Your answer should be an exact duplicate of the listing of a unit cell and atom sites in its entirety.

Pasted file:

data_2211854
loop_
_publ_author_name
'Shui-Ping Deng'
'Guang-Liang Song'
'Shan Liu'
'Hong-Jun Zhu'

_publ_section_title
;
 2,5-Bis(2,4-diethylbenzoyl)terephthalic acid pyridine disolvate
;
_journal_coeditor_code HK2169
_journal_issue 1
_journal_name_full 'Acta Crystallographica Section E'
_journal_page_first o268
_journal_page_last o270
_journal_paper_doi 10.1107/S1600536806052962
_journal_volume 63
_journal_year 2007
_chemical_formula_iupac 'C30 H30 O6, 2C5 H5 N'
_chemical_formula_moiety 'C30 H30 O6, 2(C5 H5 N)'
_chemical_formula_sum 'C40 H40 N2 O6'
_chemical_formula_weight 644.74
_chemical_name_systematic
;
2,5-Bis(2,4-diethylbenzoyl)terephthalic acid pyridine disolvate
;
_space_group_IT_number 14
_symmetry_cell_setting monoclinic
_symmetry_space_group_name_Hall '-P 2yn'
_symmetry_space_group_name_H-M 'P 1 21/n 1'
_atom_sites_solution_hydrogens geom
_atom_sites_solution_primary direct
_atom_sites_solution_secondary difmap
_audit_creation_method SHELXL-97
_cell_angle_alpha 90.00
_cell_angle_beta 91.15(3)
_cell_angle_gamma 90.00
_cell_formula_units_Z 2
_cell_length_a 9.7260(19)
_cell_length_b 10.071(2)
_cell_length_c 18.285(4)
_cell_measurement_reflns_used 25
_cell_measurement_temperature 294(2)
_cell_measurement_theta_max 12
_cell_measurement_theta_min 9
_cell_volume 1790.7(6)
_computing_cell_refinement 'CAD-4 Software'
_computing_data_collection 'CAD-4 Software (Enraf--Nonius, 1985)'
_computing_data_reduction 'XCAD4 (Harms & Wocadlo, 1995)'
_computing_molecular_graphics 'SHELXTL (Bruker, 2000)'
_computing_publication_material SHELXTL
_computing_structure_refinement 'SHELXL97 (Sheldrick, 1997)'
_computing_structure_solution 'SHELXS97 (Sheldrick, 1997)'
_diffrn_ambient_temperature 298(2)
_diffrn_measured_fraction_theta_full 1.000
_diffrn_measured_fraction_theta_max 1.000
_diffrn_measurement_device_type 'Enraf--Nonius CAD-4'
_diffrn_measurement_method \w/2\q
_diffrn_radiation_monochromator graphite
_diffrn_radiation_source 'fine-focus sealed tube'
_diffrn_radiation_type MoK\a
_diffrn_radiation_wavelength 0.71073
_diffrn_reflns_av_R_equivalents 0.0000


data_2211854
loop_
_publ_author_name
'Shui-Ping Deng'
'Guang-Liang Song'
'Shan Liu'
'Hong-Jun Zhu'

_publ_section_title
;
 2,5-Bis(2,4-diethylbenzoyl)terephthalic acid pyridine disolvate
;
_journal_coeditor_code HK2169
_journal_issue 1
_journal_name_full 'Acta Crystallographica Section E'
_journal_page_first o268
_journal_page_last o270
_journal_paper_doi 10.1107/S1600536806052962
_journal_volume 63
_journal_year 2007
_chemical_formula_iupac 'C30 H30 O6, 2C5 H5 N'
_chemical_formula_moiety 'C30 H30 O6, 2(C5 H5 N)'
_chemical_formula_sum 'C40 H40 N2 O6'
_chemical_formula_weight 644.74
_chemical_name_systematic
;
2,5-Bis(2,4-diethylbenzoyl)terephthalic acid pyridine disolvate
;
_space_group_IT_number 14
_symmetry_cell_setting monoclinic
_symmetry_space_group_name_Hall '-P 2yn'
_symmetry_space_group_name_H-M 'P 1 21/n 1'
_atom_sites_solution_hydrogens geom
_atom_sites_solution_primary direct
_atom_sites_solution_secondary difmap
_audit_creation_method SHELXL-97
_cell_angle_alpha 90.00
_cell_angle_beta 91.15(3)
_cell_angle_gamma 90.00
_cell_formula_units_Z 2
_cell_length_a 9.7260(19)
_cell_length_b 10.071(2)
_cell_length_c 18.285(4)
_cell_measurement_reflns_used 25
_cell_measurement_temperature 294(2)
_cell_measurement_theta_max 12
_cell_measurement_theta_min 9
_cell_volume 1790.7(6)
_computing_cell_refinement 'CAD-4 Software'
_computing_data_collection 'CAD-4 Software (Enraf--Nonius, 1985)'
_computing_data_reduction 'XCAD4 (Harms & Wocadlo, 1995)'
_computing_molecular_graphics 'SHELXTL (Bruker, 2000)'
_computing_publication_material SHELXTL
_computing_structure_refinement 'SHELXL97 (Sheldrick, 1997)'
_computing_structure_solution 'SHELXS97 (Sheldrick, 1997)'
_diffrn_ambient_temperature 298(2)
_diffrn_measured_fraction_theta_full 1.000
_diffrn_measured_fraction_theta_max 1.000
_diffrn_measurement_device_type 'Enraf--Nonius CAD-4'
_diffrn_measurement_method \w/2\q
_diffrn_radiation_monochromator graphite
_diffrn_radiation_source 'fine-focus sealed tube'
_diffrn_radiation_type MoK\a
_diffrn_radiation_wavelength 0.71073
_diffrn_reflns_av_R_equivalents 0.0000